OOLTEWAH (WATE) – An independent report, commissioned by the Hamilton County Department of Education, found abuse had been going on at Ooltewah High School before a hazing incident during a tournament in Gatlinburg.
Courtney H. Bullard with Spears, Moore, Rebman and & Williams, P.C. spent seven weeks at Ooltewah High School interviewing students, teachers, administrators and parents. The report recommends a review of Ooltewah High School and Hamilton County Department of Education policies and procedures, particularly relating to hazing and Title IX obligations.
“It appears some of the OHS administrators had a ‘that doesn’t happen here’ approach to hazing and failed to see the value in proactive measure through education and training for staff, teacher and students,” said Bullard in the report. The investigation followed an incident on December 22, where a member of the Ooltewah High School boys basketball team, with the assistance of two other players, assaulted a freshman player with a pool cue while on a team trip to Gatlinburg.
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Later it was discovered that three other freshman were assaulted with a pool cue on the trip. However, the investigation found a culture of hazing existed on the varsity basketball team prior to the Gatlinburg incident.
During interviews, players described a practice called “racking in” where upperclassman turn off the lights in the locker room, grab a freshman player and punch him with fists from the neck down. Players said they were “racked in” one to three times per week during the four weeks before the Gatlinburg incident.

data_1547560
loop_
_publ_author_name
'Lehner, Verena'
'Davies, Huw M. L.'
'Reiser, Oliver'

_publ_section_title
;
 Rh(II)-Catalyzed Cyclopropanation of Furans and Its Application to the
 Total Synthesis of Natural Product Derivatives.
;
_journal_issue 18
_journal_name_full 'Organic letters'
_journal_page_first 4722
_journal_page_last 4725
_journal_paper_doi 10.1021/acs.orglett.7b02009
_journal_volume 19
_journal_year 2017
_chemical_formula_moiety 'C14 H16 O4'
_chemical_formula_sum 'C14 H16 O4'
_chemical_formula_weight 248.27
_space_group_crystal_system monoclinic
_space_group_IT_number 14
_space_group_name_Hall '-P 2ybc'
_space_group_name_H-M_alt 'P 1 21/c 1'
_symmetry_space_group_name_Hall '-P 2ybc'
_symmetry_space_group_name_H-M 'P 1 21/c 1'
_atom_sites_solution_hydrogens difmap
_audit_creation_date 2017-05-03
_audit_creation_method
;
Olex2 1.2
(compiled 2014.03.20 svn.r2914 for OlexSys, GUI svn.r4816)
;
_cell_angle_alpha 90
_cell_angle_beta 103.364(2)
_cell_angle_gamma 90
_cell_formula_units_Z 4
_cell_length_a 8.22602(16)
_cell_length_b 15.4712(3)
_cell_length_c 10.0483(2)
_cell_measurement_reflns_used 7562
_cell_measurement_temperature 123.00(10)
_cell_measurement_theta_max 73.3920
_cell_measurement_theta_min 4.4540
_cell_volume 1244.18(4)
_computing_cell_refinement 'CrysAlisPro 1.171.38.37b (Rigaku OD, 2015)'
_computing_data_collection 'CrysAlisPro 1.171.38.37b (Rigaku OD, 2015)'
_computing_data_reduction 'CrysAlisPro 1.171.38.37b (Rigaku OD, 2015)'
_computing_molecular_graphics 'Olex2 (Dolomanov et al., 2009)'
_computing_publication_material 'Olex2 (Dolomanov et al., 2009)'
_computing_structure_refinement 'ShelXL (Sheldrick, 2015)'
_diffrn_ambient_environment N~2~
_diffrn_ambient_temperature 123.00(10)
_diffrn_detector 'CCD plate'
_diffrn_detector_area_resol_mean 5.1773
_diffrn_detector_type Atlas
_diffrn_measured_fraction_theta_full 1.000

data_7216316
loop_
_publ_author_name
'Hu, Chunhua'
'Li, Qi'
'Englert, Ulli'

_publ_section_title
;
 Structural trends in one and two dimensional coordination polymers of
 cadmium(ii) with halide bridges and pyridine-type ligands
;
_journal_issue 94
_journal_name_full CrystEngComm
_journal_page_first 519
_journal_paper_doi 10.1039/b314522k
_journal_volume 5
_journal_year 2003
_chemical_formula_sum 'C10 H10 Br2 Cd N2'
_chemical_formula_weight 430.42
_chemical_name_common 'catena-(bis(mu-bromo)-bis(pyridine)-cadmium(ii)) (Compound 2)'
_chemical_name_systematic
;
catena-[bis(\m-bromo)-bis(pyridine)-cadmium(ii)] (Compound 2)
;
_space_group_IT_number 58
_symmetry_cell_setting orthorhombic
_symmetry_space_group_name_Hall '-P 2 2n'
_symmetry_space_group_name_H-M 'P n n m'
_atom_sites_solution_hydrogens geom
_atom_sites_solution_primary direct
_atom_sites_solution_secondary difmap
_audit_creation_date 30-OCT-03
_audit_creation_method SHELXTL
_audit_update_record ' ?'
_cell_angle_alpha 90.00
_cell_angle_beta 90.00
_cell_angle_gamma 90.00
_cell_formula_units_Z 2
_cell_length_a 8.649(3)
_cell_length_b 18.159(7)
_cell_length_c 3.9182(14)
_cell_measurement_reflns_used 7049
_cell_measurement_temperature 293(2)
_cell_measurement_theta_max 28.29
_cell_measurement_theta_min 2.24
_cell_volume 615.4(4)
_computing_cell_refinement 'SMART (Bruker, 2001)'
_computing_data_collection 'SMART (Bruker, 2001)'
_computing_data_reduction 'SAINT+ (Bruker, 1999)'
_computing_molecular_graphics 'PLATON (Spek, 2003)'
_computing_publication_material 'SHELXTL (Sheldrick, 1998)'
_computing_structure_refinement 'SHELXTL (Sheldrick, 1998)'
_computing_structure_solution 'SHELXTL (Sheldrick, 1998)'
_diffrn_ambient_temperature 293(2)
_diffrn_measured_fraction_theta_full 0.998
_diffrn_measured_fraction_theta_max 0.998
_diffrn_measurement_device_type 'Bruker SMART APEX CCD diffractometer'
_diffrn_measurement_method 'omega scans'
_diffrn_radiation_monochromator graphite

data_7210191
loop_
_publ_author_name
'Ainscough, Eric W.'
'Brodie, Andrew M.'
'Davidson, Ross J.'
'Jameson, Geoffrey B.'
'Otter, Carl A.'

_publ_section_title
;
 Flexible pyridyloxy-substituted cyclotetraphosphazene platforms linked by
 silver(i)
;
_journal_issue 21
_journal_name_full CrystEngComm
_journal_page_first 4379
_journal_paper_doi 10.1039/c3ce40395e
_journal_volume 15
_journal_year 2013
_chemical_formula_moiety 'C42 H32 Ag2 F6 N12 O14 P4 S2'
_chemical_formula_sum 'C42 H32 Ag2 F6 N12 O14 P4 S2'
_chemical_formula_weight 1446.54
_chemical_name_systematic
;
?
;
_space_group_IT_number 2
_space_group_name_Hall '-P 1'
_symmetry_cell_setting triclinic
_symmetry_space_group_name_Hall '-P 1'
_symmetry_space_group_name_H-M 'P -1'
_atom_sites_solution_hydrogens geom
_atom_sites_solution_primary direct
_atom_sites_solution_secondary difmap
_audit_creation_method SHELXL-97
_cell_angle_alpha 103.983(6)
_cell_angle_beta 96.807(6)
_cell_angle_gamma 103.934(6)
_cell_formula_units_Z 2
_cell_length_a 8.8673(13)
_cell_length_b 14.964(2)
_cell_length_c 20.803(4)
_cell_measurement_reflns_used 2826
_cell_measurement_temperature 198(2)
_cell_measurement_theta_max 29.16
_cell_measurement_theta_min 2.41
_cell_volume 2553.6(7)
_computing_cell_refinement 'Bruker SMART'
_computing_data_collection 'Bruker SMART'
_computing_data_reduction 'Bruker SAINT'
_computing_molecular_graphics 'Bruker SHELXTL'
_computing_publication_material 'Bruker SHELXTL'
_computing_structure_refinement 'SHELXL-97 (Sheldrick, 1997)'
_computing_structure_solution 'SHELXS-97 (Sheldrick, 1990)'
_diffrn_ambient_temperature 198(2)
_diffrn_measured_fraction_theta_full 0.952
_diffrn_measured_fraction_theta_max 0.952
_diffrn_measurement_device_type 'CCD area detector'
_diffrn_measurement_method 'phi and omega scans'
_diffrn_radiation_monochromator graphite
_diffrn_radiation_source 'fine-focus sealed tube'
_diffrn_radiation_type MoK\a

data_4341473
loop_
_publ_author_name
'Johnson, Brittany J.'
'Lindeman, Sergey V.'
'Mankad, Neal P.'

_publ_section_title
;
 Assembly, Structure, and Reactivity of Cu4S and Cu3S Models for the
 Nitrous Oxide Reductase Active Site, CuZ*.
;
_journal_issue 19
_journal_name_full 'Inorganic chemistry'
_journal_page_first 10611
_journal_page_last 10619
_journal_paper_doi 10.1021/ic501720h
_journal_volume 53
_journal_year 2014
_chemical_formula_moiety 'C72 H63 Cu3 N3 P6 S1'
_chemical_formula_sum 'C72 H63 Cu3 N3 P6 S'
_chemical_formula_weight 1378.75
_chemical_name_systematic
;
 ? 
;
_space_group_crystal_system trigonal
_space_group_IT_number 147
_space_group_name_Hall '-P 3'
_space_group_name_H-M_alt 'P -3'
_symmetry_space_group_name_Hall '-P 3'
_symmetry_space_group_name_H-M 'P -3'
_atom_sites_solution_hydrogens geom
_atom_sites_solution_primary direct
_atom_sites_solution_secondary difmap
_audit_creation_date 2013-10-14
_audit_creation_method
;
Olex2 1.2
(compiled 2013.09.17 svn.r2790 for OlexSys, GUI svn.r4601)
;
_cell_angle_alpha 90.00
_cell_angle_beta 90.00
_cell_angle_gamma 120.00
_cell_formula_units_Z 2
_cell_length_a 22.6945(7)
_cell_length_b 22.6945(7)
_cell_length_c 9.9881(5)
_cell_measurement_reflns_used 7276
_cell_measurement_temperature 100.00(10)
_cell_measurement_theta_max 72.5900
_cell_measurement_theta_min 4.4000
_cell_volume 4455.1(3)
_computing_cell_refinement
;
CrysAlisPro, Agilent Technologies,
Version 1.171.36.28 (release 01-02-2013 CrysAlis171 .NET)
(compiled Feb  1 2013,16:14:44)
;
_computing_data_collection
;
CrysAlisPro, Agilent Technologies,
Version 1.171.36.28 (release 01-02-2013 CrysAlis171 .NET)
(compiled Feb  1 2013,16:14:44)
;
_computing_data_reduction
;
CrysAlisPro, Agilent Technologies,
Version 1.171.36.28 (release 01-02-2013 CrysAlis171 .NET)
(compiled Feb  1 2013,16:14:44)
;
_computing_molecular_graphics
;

While freshman varsity basketball team players were the main target, the report found it also happened to some members of the freshman basketball team. The main assailants were three players, however there were reports of other upperclassman participating.
“Part of ‘racking in’ was the element of surprise leaving targeted players in a constant state of apprehension regarding when it may occur,” said Bullard in her report. “Incidents always involved several upperclassman… freshman accepted it as part of being on the team.”
Players said they did not tell adults about “racking in” because they didn’t want to “snitch.” Many players didn’t recognize the practice as bullying at the time it occurred, despite receiving training and education on bullying from Ooltewah High School. In hindsight, they told Bullard they believed the behavior did constitute bullying.
As to whether Ooltewah High School head basketball coach Andre Montgomery knew about “racking in,” Bullard’s report is inconclusive. At a minimum, she says he knew about excessive horseplay.
Bullard says students never told coaches or administrators about “racking in,” but based on accounts, it is difficult to believe that at a minimum Coach Montgomery was not aware of excessive horseplay occurring in the locker room.
Montgomery’s office was adjacent to the boys’ locker room, according to Bullard. One player told her he could hear players banging around in the locker room from outside the door. Another player said Montgomery walked in several times when the lights were off, turned them on and told the team to “knock it off.”